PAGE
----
Indonesian tax authorities have raided Google's Jakarta office after the internet search giant received warning from officials for refusing a tax audit.
Muhammad Haniv, the head of special taxpayers at the country's finance ministry said that the authorities had visited Google's central Jakarta office several times in the past two weeks to collect data related to tax payment. They also sought meeting with senior officials of the American multinational technology company.
"Everyone must comply, whoever they may be. If you refuse to be audited, then we will keep chasing you," said Haniv. The Indonesian government had earlier written to Google warning it for refusing an audit, which could lead to criminal punishment, Haniv added.
However, a spokesperson of Google told Bloomberg that the company "paid all applicable taxes in Indonesia" and the company was cooperating with the government.
Indonesia, like European authorities, is pushing Google to pay more taxes. President Joko Widodo is under pressure to do so as the state revenue for 2016 is expected see a fall of around 218 trillion rupiah ($17bn).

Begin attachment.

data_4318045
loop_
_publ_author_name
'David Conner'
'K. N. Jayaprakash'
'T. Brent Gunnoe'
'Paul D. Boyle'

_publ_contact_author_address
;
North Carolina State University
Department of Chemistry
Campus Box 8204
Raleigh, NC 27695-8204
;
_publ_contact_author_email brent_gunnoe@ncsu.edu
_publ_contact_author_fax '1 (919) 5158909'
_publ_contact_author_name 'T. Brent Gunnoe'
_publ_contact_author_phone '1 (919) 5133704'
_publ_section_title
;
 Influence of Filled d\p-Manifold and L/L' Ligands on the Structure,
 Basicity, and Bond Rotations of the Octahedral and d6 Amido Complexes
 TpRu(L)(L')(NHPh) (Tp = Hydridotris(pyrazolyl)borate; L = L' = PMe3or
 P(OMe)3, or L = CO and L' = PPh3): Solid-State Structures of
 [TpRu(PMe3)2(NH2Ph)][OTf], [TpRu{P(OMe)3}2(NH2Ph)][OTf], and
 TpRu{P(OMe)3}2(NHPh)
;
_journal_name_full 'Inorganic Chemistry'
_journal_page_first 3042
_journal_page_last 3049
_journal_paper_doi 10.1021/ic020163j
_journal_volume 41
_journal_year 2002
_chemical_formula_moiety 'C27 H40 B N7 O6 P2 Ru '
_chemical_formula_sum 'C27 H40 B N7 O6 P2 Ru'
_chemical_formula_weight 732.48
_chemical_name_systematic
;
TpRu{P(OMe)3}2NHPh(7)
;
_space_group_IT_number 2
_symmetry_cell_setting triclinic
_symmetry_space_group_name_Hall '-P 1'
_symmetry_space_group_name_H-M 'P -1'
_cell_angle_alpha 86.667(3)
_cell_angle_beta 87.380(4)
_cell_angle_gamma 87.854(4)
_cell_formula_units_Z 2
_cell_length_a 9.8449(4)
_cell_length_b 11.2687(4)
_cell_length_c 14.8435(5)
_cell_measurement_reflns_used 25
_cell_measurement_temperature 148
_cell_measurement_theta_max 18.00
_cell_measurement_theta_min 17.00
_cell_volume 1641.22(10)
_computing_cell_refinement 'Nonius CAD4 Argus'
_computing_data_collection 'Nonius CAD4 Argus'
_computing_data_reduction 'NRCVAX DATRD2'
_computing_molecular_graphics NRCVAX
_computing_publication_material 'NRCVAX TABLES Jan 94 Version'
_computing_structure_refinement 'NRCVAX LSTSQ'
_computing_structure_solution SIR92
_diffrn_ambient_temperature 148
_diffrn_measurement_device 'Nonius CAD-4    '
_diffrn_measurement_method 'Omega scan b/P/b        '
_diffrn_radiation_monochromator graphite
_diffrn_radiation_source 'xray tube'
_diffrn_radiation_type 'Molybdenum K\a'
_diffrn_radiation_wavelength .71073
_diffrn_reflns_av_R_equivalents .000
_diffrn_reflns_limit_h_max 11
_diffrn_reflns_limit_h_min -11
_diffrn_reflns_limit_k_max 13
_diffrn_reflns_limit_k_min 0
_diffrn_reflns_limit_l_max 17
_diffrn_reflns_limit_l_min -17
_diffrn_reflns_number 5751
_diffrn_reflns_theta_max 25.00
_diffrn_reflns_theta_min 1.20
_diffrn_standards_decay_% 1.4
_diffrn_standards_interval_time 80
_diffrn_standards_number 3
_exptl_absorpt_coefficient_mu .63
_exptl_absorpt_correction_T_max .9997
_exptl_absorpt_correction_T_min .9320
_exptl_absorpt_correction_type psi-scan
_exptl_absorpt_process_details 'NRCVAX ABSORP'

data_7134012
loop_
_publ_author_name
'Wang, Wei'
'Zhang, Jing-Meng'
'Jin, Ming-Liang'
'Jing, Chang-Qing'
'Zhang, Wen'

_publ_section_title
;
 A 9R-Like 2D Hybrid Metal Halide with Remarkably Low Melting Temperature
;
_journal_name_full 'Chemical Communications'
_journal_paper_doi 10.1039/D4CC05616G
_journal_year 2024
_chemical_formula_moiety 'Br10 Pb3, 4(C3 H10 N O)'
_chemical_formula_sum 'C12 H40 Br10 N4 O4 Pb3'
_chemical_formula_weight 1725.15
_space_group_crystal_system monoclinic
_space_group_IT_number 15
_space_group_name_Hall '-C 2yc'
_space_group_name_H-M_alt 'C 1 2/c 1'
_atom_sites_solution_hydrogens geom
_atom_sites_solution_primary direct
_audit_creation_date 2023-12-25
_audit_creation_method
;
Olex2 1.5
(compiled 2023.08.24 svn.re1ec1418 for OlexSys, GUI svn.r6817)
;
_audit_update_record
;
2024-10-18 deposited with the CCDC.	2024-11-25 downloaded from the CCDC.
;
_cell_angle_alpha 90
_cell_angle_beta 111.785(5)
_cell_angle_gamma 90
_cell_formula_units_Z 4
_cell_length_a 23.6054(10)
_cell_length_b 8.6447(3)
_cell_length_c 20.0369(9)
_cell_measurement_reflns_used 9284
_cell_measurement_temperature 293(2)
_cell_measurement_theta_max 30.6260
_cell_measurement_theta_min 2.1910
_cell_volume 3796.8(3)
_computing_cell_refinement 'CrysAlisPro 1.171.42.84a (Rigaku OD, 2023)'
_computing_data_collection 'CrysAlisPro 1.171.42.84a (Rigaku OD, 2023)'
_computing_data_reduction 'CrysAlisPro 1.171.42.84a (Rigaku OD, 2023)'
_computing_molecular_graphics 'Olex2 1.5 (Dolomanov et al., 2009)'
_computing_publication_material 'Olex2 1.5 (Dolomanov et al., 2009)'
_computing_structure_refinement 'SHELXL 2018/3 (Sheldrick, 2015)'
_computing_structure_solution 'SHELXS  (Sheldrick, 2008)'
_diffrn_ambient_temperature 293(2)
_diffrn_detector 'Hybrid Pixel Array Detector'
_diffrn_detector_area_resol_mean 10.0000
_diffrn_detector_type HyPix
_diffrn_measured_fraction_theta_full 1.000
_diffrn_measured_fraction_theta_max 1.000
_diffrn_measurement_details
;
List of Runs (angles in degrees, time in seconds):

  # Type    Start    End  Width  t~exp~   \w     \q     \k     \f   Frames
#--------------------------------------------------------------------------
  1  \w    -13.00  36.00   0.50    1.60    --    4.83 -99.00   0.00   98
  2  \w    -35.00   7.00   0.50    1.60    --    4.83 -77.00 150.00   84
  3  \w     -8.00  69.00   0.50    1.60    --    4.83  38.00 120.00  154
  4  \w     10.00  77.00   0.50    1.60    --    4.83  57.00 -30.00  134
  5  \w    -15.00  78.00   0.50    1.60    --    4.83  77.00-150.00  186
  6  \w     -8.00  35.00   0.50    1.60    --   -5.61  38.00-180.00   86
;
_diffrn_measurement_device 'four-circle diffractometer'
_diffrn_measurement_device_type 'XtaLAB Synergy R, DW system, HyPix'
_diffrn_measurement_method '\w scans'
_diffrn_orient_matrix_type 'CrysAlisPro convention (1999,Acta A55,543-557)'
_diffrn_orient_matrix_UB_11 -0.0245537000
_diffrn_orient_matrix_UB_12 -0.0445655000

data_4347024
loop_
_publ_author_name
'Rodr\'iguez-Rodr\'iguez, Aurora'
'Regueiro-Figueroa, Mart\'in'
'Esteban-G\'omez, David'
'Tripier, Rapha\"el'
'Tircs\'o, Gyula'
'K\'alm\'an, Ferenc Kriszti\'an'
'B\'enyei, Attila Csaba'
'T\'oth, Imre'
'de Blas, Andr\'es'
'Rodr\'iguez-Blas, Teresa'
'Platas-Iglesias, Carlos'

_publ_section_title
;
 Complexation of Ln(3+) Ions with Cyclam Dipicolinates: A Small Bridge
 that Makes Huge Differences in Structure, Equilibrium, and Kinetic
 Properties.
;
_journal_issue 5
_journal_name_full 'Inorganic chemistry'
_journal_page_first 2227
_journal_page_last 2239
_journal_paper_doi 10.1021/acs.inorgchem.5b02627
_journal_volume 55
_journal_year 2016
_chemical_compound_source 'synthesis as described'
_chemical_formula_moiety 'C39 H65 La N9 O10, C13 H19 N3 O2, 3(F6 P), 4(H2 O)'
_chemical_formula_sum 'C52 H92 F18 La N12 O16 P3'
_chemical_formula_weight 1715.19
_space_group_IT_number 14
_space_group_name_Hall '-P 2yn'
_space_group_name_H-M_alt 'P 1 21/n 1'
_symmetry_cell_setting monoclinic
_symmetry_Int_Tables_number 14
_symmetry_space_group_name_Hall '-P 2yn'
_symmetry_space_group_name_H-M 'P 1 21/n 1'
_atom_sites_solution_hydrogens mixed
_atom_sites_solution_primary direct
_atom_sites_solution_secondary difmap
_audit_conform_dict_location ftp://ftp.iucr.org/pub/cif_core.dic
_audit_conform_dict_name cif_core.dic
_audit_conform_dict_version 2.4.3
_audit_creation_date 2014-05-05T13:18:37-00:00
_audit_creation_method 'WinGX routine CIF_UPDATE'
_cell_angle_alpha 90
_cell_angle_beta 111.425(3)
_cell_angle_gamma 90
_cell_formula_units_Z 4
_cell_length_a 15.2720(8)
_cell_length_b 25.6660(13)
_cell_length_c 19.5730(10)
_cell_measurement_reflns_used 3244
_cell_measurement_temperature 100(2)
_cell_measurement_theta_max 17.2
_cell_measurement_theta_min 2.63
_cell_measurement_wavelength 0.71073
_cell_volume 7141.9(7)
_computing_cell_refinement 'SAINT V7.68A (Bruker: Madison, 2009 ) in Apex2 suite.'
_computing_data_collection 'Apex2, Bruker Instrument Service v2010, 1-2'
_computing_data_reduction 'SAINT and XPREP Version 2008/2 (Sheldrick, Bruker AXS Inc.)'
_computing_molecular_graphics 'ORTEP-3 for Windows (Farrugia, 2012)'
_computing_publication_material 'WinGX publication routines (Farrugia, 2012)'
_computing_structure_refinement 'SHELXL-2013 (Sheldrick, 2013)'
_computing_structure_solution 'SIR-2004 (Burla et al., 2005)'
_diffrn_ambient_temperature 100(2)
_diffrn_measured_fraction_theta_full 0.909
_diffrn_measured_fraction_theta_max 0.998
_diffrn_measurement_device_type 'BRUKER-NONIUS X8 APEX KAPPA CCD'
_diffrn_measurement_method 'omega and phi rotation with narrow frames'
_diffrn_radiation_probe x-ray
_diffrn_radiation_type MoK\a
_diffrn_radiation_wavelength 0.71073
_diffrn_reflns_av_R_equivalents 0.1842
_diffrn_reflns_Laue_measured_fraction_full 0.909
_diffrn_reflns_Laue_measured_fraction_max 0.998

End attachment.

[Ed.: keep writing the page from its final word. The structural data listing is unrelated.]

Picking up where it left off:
Indonesia wants internet companies to set up permanent local entities for tax purposes. According to Haniv, the country is promising lower tax rates compared to the 30% corporate income tax and 25% value-added tax (VAT).
The investigators had gone to Google's local office on 19 September. The tax officials alleged PT Google Indonesia paid less than 0.1% of its total income and value added taxes last year. The company might have to pay more than $400m (£308.5m) to Indonesia if it is found to have avoided tax payments.